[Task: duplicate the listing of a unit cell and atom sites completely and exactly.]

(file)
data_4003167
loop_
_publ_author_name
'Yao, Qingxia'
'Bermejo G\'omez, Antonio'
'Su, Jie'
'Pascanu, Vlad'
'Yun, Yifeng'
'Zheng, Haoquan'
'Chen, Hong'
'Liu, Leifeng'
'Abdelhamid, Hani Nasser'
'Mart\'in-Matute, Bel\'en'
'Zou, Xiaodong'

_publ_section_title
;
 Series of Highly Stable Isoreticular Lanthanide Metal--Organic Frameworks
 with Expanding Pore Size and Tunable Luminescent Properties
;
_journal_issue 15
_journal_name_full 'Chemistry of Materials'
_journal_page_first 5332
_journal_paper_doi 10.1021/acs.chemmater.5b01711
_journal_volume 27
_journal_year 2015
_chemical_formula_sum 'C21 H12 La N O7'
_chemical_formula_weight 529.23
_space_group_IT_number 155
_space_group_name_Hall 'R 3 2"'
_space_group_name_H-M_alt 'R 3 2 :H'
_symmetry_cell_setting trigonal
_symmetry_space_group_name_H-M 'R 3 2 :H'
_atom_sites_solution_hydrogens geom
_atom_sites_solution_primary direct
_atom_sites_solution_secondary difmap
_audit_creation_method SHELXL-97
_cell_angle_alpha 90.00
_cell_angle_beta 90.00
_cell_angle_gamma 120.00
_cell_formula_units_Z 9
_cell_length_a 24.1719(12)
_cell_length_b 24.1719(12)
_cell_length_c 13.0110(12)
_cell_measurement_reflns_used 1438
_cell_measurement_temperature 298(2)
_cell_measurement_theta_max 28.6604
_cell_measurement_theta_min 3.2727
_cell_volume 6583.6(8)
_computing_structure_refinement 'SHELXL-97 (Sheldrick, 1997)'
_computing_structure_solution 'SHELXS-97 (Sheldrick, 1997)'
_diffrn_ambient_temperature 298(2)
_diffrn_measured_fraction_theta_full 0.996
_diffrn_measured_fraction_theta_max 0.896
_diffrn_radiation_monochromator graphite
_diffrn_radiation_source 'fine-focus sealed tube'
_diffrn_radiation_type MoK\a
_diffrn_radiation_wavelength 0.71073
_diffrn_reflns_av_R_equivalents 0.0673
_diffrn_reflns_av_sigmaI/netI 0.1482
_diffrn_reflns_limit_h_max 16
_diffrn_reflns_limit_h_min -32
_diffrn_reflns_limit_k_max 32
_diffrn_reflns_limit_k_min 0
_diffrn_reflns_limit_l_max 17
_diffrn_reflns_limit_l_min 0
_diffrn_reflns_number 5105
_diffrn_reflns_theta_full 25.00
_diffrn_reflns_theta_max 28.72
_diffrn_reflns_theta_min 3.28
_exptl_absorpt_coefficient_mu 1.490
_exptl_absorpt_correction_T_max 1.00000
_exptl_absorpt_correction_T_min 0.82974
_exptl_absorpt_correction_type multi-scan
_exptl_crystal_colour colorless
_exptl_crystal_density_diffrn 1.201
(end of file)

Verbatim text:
data_4003167
loop_
_publ_author_name
'Yao, Qingxia'
'Bermejo G\'omez, Antonio'
'Su, Jie'
'Pascanu, Vlad'
'Yun, Yifeng'
'Zheng, Haoquan'
'Chen, Hong'
'Liu, Leifeng'
'Abdelhamid, Hani Nasser'
'Mart\'in-Matute, Bel\'en'
'Zou, Xiaodong'

_publ_section_title
;
 Series of Highly Stable Isoreticular Lanthanide Metal--Organic Frameworks
 with Expanding Pore Size and Tunable Luminescent Properties
;
_journal_issue 15
_journal_name_full 'Chemistry of Materials'
_journal_page_first 5332
_journal_paper_doi 10.1021/acs.chemmater.5b01711
_journal_volume 27
_journal_year 2015
_chemical_formula_sum 'C21 H12 La N O7'
_chemical_formula_weight 529.23
_space_group_IT_number 155
_space_group_name_Hall 'R 3 2"'
_space_group_name_H-M_alt 'R 3 2 :H'
_symmetry_cell_setting trigonal
_symmetry_space_group_name_H-M 'R 3 2 :H'
_atom_sites_solution_hydrogens geom
_atom_sites_solution_primary direct
_atom_sites_solution_secondary difmap
_audit_creation_method SHELXL-97
_cell_angle_alpha 90.00
_cell_angle_beta 90.00
_cell_angle_gamma 120.00
_cell_formula_units_Z 9
_cell_length_a 24.1719(12)
_cell_length_b 24.1719(12)
_cell_length_c 13.0110(12)
_cell_measurement_reflns_used 1438
_cell_measurement_temperature 298(2)
_cell_measurement_theta_max 28.6604
_cell_measurement_theta_min 3.2727
_cell_volume 6583.6(8)
_computing_structure_refinement 'SHELXL-97 (Sheldrick, 1997)'
_computing_structure_solution 'SHELXS-97 (Sheldrick, 1997)'
_diffrn_ambient_temperature 298(2)
_diffrn_measured_fraction_theta_full 0.996
_diffrn_measured_fraction_theta_max 0.896
_diffrn_radiation_monochromator graphite
_diffrn_radiation_source 'fine-focus sealed tube'
_diffrn_radiation_type MoK\a
_diffrn_radiation_wavelength 0.71073
_diffrn_reflns_av_R_equivalents 0.0673
_diffrn_reflns_av_sigmaI/netI 0.1482
_diffrn_reflns_limit_h_max 16
_diffrn_reflns_limit_h_min -32
_diffrn_reflns_limit_k_max 32
_diffrn_reflns_limit_k_min 0
_diffrn_reflns_limit_l_max 17
_diffrn_reflns_limit_l_min 0
_diffrn_reflns_number 5105
_diffrn_reflns_theta_full 25.00
_diffrn_reflns_theta_max 28.72
_diffrn_reflns_theta_min 3.28
_exptl_absorpt_coefficient_mu 1.490
_exptl_absorpt_correction_T_max 1.00000
_exptl_absorpt_correction_T_min 0.82974
_exptl_absorpt_correction_type multi-scan
_exptl_crystal_colour colorless
_exptl_crystal_density_diffrn 1.201